Barcelona head into Saturday’s Copa del Rey final against Valencia without a recognised centre forward.
While they may possess the best player in the world, with Luis Suarez injured and Munir El Haddadi having long since left to join Sevilla there is a gaping hole at the head of the Barca attack.
So how has it got to this? There is one clear explanation.
Barca made the decision to allow Paco Alcacer to join Dortmund last summer, a move that began as a loan but included a puzzling €23 million (£20m/$26.5m) option to buy him outright – a clause they announced they’d activated within just two months.
While it’s fair to say the 25-year-old struggled to find the net with any regularity during his two full seasons at Camp Nou, he was a decent enough back-up option and his time with Valencia proved he was a capable goalscorer.
Letting him leave was one thing, but the failure to replace him has proven costly.
Munir, who had rejected Barca’s attempts to sign a new contract at Camp Nou, left for Sevilla for just €1 million while Kevin-Prince Boateng was somewhat bizarrely brought in on loan. A midfielder in his thirties who had never managed to score more than 10 goals over a season during his career. That was the Suarez back-up.
As Barca have found to their detriment, the role of possessing a back-up striker, and a good one at that, can be crucial in determining the success of a season. Just ask Liverpool and Tottenham.
Divock Origi and Fernando Llorente made just 10 league starts, and a further three in the Champions League, between them over the 2018-19 campaign but both delivered when their team needed them.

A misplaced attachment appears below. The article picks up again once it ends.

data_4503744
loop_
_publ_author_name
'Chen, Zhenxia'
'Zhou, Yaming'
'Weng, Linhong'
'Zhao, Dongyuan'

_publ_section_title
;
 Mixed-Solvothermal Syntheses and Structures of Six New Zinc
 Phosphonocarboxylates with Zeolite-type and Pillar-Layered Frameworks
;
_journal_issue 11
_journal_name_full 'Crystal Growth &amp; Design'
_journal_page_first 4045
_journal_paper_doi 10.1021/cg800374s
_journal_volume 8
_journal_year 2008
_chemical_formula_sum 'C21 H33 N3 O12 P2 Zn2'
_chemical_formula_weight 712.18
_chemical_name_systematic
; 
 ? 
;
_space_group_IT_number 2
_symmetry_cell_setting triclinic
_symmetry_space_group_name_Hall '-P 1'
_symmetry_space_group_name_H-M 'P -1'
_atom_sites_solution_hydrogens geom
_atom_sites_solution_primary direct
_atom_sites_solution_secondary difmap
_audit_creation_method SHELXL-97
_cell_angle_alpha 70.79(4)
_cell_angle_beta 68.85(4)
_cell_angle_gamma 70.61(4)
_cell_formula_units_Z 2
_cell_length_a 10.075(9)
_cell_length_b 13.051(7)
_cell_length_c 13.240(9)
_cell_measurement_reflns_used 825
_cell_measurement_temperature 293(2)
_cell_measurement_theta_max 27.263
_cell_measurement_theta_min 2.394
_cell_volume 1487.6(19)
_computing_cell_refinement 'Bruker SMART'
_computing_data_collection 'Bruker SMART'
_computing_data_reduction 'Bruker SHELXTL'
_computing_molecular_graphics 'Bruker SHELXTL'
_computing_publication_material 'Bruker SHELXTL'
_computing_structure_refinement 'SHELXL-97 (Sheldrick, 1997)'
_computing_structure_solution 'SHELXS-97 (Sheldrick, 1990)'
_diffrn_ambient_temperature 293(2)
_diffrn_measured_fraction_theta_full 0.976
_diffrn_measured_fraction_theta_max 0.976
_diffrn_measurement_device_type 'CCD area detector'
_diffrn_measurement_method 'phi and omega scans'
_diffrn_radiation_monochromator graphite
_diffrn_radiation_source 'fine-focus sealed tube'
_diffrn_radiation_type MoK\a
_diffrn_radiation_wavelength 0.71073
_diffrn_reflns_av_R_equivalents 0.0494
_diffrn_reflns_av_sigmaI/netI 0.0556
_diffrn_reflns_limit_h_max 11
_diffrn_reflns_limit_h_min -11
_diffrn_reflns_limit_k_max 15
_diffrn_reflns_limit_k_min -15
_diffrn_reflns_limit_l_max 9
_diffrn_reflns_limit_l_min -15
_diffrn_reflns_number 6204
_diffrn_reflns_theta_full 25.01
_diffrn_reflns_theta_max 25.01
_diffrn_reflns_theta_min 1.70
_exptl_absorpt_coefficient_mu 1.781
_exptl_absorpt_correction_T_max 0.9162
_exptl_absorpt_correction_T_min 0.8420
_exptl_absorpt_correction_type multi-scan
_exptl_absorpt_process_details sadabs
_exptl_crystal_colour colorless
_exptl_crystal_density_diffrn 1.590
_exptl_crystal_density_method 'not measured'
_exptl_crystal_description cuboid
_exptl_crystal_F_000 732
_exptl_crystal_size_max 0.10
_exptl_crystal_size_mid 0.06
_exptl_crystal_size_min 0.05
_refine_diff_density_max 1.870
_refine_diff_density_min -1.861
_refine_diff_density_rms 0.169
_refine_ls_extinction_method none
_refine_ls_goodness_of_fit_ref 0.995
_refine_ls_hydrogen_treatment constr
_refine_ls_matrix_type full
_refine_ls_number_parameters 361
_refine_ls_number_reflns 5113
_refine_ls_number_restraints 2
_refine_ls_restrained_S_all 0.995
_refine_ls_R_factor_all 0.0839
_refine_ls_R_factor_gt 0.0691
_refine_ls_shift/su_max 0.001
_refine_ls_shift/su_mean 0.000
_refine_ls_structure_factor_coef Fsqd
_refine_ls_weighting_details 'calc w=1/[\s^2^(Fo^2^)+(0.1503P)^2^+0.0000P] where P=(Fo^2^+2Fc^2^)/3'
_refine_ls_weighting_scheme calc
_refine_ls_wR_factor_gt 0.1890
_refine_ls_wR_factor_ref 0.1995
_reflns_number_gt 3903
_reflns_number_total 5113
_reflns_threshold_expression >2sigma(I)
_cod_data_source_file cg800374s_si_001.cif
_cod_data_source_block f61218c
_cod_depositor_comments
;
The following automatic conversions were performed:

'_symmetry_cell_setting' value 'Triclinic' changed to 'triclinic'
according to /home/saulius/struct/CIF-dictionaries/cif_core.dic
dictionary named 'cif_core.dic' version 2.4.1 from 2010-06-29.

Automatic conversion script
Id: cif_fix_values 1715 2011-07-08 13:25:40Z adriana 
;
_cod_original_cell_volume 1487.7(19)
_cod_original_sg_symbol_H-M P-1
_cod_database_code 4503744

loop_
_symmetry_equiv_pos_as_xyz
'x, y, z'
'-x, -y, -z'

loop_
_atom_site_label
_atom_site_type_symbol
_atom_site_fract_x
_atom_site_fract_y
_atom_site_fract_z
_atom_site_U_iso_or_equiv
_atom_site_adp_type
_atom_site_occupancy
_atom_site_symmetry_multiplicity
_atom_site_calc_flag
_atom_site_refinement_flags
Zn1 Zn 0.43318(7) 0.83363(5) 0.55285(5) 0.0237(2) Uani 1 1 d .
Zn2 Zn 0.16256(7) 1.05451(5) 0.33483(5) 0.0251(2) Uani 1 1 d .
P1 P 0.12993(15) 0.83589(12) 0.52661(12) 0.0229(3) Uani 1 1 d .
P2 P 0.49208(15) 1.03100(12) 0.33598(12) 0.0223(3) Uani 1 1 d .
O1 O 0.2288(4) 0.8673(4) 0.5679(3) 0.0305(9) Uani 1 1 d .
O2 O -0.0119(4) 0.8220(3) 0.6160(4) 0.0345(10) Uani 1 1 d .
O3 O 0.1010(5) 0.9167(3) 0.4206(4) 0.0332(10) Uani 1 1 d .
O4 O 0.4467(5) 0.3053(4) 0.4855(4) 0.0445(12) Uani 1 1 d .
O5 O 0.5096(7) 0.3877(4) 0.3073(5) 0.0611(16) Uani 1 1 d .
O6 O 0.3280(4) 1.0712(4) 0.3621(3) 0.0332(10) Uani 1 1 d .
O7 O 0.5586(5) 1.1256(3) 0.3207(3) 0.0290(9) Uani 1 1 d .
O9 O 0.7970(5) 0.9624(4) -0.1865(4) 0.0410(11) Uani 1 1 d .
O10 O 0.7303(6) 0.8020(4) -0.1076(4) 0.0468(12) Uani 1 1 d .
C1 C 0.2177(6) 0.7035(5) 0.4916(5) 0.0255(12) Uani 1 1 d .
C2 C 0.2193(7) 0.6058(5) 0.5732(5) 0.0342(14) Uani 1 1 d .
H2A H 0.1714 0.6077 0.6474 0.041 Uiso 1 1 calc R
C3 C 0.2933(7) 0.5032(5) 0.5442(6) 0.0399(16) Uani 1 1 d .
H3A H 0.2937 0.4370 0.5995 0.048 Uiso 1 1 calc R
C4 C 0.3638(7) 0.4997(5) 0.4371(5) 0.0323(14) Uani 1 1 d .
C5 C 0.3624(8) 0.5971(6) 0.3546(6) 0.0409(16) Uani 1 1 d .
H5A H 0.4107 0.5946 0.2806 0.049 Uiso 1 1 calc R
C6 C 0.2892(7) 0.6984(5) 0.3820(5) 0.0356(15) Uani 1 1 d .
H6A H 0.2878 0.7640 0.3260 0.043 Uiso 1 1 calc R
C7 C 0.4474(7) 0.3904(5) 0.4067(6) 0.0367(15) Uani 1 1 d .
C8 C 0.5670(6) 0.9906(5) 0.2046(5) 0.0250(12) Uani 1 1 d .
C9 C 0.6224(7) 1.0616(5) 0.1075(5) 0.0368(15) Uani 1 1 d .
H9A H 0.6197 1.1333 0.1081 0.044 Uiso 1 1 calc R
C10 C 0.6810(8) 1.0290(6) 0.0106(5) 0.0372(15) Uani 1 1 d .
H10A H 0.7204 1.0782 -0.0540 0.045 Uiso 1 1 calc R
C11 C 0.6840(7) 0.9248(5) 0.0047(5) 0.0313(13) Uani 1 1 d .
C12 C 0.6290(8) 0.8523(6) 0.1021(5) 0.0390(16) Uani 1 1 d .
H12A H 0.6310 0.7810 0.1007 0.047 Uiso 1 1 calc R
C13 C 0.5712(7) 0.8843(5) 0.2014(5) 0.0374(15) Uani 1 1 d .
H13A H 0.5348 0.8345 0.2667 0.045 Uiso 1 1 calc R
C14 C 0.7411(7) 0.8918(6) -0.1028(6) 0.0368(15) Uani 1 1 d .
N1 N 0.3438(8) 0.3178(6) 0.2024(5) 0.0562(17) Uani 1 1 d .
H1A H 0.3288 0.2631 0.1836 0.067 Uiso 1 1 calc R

The Reds striker scored a crucial double against, somewhat ironically, Barca, with Llorente netting the decisive third goal in the quarter-final in that memorable away-goals triumph over Manchester City. As Ajax will atest, he wasn’t bad in the semi-final either.
Both are now in the Champions League final and due in no small part to the contribution of their two benchwarmers. What makes it look all the more embarrassing for Barca is the impact Alcacer’s had at Dortmund.
The Spaniard hit the ground running and then some as he scored eight goals in his first five matches for the Bundesliga side. In total he managed 19 goals in all competitions, plus three in two for Spain – not a bad return for a player Barca didn’t want.
The truth is, Alcacer would never start ahead of Luis Suarez, who enjoyed a productive campaign that saw him score 25 goals, but that’s besides the point. There needed to be a plan B.
“He should never had left Barcelona because he always scored for every team he played for,” a club source told 360aproko. “He has the ability to creating chances and acore them and he has shown it since he was a kid in Valencia, he was the top striker in the academy there.
“He never created any problems in any team, he was a great professional. We were sure his team-mates and the fans would receive him well because of his profile and attitude.”
The Barca hierarchy are likely to rectify the situation in the summer but there’s no escaping how it’s been such a fundamentally bad decision to let Alcacer go. And there’s every chance it’ll cost them a domestic double.